Sundance Institute completed its feature film lineup for the 2016 Sundance Film Festival with the highly anticipated narratives, documentaries, episodic work and events in the Premieres, Documentary Premieres, Spotlight, Sundance Kids and Special Events sections.
Two very different takes on a similar dilemma headline our choices this week, followed by a lighthearted coming-of-age comedy as only the Brits know how to make them.
Let’s watch a movie! What are you in the mood for? Asian horror? A big heist? A road movie? What about a quirky indie? You don’t have to make up your mind just yet, since we’ve got a bit of everything for you this week. So, fire up your DVR and decide between Nick Nolte and Michelle Williams. Don’t worry, unlike some of our subjects, you won’t get killed if anybody makes the wrong choice.
Not that sequels prequels, slapstick comedies, superhero flicks, and action/adventure thrillers can’t be intelligent, lol. But still, can we expect anything a cut above? Yes! Some warm-weather flicks are filtering in made by actual artistes with real aspirations, at least judging from the heady descriptions. Some of them are even coming before summer’s official start date. Here are some of the most promising looking options for your summer cinema plans:
As the icy fingers of Winter continue to creep up on us it’s time to stay in, bundle up and get cozy – and what better way to add on layers of warmth than with your favorite comfort food? Read our resident food blogger Zach Golden expound on the feel-goodness of feel-good food, and then tune into a month of Love Lust episodes that celebrate the art of chowing down with tonight’s episode, “Comfort Food.”
The Sundance series continue all week long, but that doesn’t mean our film lovers are getting the short end of the programming stick. On Wednesday night we’re showing Joe Maggio’s 2008 PAPER COVERS ROCK, the first film in a planned ten-part series inspired by Krystof Kieslowski’s “Decalogue.” Later that night, Catherine Deneuve stars in Andre Techine’s 2009 GIRL ON THE TRAIN, which follows two families brought together by a seemingly inexplicable event. Then on Thursday, love stinks with I HATE VALENTINE’S DAY (2009), which follows newbie filmmakers, and ex-bf/gf duo Daryl Wein and Zoe Lister-Jones’ BREAKING UPWARDS, the not-at-all-bad-for-$15k indie film hit of 2010…
I’m gearing up for Kelly Reichardt’s MEEK’S CUTOFF this spring, and in preparation, sought out a film of hers I’d not yet seen, the 2008 release WENDY AND LUCY. It’s such a simple and effective piece, beautifully rendered visually. It’s also driven significantly by sound. Dialogue operates here mostly at the level of basic function (“Where’s the nearest garage?” “I lost my dog.” “How much will that cost?”), allowing the sound design of trains and traffic to enhance the tension in quiet dramatic turning points of epiphany or realization, as Wendy’s situation worsens. As the film basically asks us to linger with the protagonist moment to moment, replicating the feeling of real time, it reminded me of another young-woman-in-trouble-in-slow-motion-film, A SINGLE GIRL (Benoit Jacques, 1995).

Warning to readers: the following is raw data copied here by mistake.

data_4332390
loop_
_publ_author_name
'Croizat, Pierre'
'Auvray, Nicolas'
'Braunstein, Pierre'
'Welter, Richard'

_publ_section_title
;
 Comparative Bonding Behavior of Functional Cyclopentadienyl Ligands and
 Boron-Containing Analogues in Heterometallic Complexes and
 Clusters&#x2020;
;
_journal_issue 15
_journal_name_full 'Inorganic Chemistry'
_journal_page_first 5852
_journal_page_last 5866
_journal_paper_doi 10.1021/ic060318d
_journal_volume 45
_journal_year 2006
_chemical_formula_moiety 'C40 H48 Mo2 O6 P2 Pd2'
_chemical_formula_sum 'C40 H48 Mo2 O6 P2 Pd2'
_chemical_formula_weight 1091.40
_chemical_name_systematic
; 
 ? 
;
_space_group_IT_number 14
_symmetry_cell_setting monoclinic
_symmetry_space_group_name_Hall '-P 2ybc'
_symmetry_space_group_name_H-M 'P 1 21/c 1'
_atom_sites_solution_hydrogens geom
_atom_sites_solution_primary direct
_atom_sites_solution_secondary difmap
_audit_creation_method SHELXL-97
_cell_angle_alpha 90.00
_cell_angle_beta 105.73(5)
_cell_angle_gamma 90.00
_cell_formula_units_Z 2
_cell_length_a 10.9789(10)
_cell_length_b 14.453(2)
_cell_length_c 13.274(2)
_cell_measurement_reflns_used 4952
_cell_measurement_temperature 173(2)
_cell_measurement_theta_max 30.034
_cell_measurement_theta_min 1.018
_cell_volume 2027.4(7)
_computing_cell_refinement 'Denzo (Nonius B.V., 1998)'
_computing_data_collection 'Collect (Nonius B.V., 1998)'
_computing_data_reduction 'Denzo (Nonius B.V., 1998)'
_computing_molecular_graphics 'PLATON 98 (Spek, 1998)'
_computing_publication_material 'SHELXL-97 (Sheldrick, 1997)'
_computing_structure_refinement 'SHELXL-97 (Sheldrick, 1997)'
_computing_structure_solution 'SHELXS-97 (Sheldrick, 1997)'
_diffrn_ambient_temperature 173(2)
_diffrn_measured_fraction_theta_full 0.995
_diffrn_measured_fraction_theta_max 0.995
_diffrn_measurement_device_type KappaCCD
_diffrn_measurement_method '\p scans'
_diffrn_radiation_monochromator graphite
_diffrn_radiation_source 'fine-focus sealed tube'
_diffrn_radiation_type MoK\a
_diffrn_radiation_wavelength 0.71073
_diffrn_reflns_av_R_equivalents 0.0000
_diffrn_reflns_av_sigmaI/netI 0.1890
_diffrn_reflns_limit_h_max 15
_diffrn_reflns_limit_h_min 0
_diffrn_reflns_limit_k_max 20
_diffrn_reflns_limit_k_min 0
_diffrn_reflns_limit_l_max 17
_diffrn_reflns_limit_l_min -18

Close to Valentine’s Day, my honey and I went to see BLUE VALENTINE. Not on Valentine’s Day, mind you, that would be called … a bad omen. We walked out of the theatre repeating the phrase, “If you have a choice, take Cupid’s Cove and not the Future Room, for Chrissake sweet Jesus!” But the other phrase we walked out repeating was, “Wow, a whole movie in close-up!”
The much anticipated release of BLUE VALENTINE was an instant audience favorite at its festival premiere last January, earning director Derek Cianfrance a Grand Jury nomination. Cianfrance began making movies when he was thirteen, but this is his first feature-length narrative film. It’s already been nominated for two Golden Globes and an Independent Spirit Award,…
How did we manage to miss this totally awesome quote from Ryan Gosling? In an interview with New York magazine about his upcoming movie BLUE VALENTINE (opening later this year, it’s a portrait of a marriage, co-starring Michelle Williams), he’s asked about his character’s tattoo of Shel Silverstein’s The Giving Tree on his arm, and replies: “That book is so fucked up; that story’s the worst. I mean, at the end the tree is a stump and the old guy just sitting on him — he’s just used him to death, and you’re supposed to want to be the tree? Fuck you. You be the tree. I don’t want to be the tree.” Now we can’t decide which we love more — Silverstein’s book or Gosling’s quote about it.
Robert DeNiro landed his first big role in Martin Scorcese’s MEAN STREETS in 1973. It was the first film they worked on together and the beginning of a long and profitable relationship. Over the next 22 years the two made 8 films together including TAXI DRIVER, RAGING BULL, GOODFELLAS and CASINO. Now it seems that Scorcese is going down that road of director/actor kinship once again, this time with Leonardo DiCaprio.